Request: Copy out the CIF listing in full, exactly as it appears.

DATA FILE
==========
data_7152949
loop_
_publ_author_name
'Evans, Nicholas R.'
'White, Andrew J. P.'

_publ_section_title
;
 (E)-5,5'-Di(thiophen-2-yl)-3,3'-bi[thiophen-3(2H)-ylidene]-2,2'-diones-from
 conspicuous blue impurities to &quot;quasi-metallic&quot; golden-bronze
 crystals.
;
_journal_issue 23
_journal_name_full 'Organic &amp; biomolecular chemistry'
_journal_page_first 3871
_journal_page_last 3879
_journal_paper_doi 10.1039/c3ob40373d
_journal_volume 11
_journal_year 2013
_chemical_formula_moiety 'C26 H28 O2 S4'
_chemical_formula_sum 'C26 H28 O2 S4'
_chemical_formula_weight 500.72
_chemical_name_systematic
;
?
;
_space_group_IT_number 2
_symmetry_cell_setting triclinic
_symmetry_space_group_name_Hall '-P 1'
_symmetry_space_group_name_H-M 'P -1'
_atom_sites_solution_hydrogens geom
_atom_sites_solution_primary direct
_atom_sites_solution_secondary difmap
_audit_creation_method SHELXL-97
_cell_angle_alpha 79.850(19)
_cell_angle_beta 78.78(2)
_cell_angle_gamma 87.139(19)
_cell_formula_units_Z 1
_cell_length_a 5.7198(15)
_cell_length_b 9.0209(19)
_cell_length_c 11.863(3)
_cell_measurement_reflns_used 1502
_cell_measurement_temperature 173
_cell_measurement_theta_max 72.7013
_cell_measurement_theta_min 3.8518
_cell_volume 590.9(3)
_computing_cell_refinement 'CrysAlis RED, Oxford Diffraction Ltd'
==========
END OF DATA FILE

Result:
data_7152949
loop_
_publ_author_name
'Evans, Nicholas R.'
'White, Andrew J. P.'

_publ_section_title
;
 (E)-5,5'-Di(thiophen-2-yl)-3,3'-bi[thiophen-3(2H)-ylidene]-2,2'-diones-from
 conspicuous blue impurities to &quot;quasi-metallic&quot; golden-bronze
 crystals.
;
_journal_issue 23
_journal_name_full 'Organic &amp; biomolecular chemistry'
_journal_page_first 3871
_journal_page_last 3879
_journal_paper_doi 10.1039/c3ob40373d
_journal_volume 11
_journal_year 2013
_chemical_formula_moiety 'C26 H28 O2 S4'
_chemical_formula_sum 'C26 H28 O2 S4'
_chemical_formula_weight 500.72
_chemical_name_systematic
;
?
;
_space_group_IT_number 2
_symmetry_cell_setting triclinic
_symmetry_space_group_name_Hall '-P 1'
_symmetry_space_group_name_H-M 'P -1'
_atom_sites_solution_hydrogens geom
_atom_sites_solution_primary direct
_atom_sites_solution_secondary difmap
_audit_creation_method SHELXL-97
_cell_angle_alpha 79.850(19)
_cell_angle_beta 78.78(2)
_cell_angle_gamma 87.139(19)
_cell_formula_units_Z 1
_cell_length_a 5.7198(15)
_cell_length_b 9.0209(19)
_cell_length_c 11.863(3)
_cell_measurement_reflns_used 1502
_cell_measurement_temperature 173
_cell_measurement_theta_max 72.7013
_cell_measurement_theta_min 3.8518
_cell_volume 590.9(3)
_computing_cell_refinement 'CrysAlis RED, Oxford Diffraction Ltd'